In her autobiography [aff. link], Patricia shares some sweet insights about Gary Cooper that any fan of Coop’s will treasure. According to Pat,
“Sharing a life with Gary was not complex. There was no need to steal time. For he was his own man…
Gary was famous for his brief ‘yups’ and ‘nopes,’ but he never stopped talking when he was with me and I never tired of listening to him. I loved his humor and the way he always made himself the brunt of a story…And he always looked divine. He was beautifully tailored, the most elegantly dressed man I ever knew in my life.”
I love this anecdote Patricia shared [aff. link] that occurred at the beginning of her relationship with Coop:
“One evening he appeared with his usual armload of goodies. There was a special bag for me that delighted him enormously. It contained a summer dress of red material with white polka dots, yards of skirt, and a big red belt. It was just a cheap off the rack dress, but Gary could not wait for me to wear it.”
Pat went to try the dress on, excited herself over how excited Coop obviously was to gift her the dress.
But unfortunately, as often happens, some things look better on the hanger:
“It looked like hell on me. So I made up a story that I could not present myself in the dress just yet. The next day I took it to a dressmaker, who fitted it and lined the bodice with elastic to hold it tight. The dress was saved. I loved it and proudly wore it for Gary, who was none the wiser. Sometimes a woman must be clever enough to make a gift look as grand as it was meant to look.”
Isn’t that the truth!
Not the Next Garbo
When The Fountainhead was released in 1949, it flopped.
The film grossed $400,000 less than the cost of production. As Pat recalled of the film’s premiere:
“I had the grim feeling all through the screening that I would not emerge a champion…”
Virginia Mayo even came up to Patricia at the end of the film and:
“…gave my hand a squeeze and said, ‘My, weren’t you BAD!’ I hoped she meant the character I played, but I knew my career as a second Garbo was over before it began. The Fountainhead was a bomb.”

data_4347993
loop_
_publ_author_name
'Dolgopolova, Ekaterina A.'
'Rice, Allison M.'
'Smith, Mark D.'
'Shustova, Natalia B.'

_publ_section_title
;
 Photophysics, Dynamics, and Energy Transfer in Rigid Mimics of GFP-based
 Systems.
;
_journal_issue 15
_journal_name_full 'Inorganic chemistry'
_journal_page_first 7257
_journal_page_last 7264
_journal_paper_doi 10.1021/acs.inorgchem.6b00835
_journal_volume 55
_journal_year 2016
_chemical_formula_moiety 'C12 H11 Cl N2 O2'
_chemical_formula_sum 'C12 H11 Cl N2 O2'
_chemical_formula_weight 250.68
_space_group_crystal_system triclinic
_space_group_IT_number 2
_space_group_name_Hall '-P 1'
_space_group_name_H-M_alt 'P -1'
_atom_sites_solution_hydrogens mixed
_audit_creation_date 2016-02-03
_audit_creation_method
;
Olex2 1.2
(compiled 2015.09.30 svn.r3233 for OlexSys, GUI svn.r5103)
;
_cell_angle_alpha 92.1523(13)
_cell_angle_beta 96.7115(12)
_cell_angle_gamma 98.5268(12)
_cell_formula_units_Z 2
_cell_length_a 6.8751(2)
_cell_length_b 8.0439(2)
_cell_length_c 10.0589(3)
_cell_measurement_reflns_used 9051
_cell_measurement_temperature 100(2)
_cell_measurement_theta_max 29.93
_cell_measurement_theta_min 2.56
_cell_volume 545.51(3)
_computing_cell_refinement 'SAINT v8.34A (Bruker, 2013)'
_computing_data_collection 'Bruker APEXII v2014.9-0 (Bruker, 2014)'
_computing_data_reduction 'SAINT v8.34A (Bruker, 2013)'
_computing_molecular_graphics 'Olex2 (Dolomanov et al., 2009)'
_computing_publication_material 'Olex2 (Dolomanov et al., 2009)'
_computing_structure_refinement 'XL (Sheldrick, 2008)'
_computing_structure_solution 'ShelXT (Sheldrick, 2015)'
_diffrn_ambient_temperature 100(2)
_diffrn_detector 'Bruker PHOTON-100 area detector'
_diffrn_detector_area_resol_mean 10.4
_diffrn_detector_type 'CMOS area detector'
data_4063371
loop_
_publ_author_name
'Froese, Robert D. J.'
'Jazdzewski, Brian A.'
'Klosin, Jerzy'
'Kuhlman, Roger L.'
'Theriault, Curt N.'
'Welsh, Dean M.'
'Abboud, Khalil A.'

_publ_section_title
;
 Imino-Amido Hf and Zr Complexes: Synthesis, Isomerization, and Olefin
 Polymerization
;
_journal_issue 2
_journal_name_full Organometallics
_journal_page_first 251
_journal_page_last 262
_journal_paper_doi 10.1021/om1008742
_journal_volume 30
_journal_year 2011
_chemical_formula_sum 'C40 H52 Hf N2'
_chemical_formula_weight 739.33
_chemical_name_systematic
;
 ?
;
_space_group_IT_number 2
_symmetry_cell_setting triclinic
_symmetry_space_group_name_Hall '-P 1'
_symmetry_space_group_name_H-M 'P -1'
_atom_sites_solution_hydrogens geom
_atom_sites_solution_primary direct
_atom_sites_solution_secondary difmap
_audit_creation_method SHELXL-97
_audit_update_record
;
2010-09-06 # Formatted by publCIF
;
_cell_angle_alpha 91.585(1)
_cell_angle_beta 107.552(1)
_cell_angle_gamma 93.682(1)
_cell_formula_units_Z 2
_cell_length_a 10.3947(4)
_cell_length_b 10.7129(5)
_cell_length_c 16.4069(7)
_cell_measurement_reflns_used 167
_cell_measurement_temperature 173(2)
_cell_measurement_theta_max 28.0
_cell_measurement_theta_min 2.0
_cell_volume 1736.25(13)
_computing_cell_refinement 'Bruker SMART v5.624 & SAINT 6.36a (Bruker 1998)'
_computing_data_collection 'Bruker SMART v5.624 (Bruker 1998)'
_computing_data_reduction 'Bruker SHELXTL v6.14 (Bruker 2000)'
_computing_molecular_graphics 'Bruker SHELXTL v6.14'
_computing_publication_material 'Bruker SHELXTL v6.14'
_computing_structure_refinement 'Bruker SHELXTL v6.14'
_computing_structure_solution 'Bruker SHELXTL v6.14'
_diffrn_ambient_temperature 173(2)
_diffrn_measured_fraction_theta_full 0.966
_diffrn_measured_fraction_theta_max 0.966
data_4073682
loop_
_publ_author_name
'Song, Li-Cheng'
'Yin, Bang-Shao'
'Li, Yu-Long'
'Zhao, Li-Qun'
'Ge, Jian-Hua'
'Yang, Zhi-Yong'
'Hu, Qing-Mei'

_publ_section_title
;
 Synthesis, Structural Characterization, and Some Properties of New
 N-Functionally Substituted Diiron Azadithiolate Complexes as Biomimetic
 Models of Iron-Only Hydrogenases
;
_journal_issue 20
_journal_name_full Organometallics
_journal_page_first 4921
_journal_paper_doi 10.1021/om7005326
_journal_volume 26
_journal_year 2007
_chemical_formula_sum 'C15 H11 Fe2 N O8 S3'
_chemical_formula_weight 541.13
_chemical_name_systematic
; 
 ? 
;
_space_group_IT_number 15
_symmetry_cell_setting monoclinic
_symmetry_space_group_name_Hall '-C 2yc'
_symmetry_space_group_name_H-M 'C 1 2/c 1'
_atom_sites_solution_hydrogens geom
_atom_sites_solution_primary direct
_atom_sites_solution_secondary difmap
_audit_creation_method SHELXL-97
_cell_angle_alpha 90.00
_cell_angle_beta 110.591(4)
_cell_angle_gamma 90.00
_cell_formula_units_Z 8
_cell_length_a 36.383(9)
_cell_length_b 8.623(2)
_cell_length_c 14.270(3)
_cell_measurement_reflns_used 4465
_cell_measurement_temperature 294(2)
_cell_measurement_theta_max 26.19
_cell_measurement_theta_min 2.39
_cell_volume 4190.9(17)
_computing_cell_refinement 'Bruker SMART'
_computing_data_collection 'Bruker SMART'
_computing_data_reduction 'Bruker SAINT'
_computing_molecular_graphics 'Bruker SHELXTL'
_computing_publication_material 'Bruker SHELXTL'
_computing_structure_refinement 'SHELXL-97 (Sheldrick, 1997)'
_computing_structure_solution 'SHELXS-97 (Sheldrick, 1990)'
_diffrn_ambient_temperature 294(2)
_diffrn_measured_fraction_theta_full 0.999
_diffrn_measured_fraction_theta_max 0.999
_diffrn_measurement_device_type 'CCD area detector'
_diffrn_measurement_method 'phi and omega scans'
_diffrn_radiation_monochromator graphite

Pat's Underrated Performance in The Fountainhead
I have no idea what Virginia Mayo truly meant with her rather catty comment, but there is nothing “bad” about Patricia’s performance in The Fountainhead.
Pat takes a character that’s basically unlikeable for at least half the film, and makes her both likeable and sympathetic. Thanks to Pat’s skill as an actress, we see a complete character arc: Dominique runs away from her beliefs at the beginning of the film–she’s afraid to stand by what she believes in, and will avoid getting hurt at all costs. But by the end of The Fountainhead, Dominique no longer runs from her convictions. We see her transform into Roark’s greatest champion. Dominique stands by Roark, and fights with him for the rights of the individual. A lesser actress could not have conveyed this character growth so beautifully.
The Fountainhead: An Underappreciated Film
It baffles me why the critical reception of the film was so negative at the time of its release in 1949, unless the critics disagreed with Ayn Rand’s philosophies, and could not look past this disagreement when reviewing The Fountainhead.
There are fans and critics who view the film with a kinder eye today, but “classic” status still eludes The Fountainhead.
More Patricia Neal Next Week
And that’s it for The Fountainhead. Be sure to join me next week for more Patricia Neal, and all about Pat’s foray into science fiction with The Day the Earth Stood Still (1951).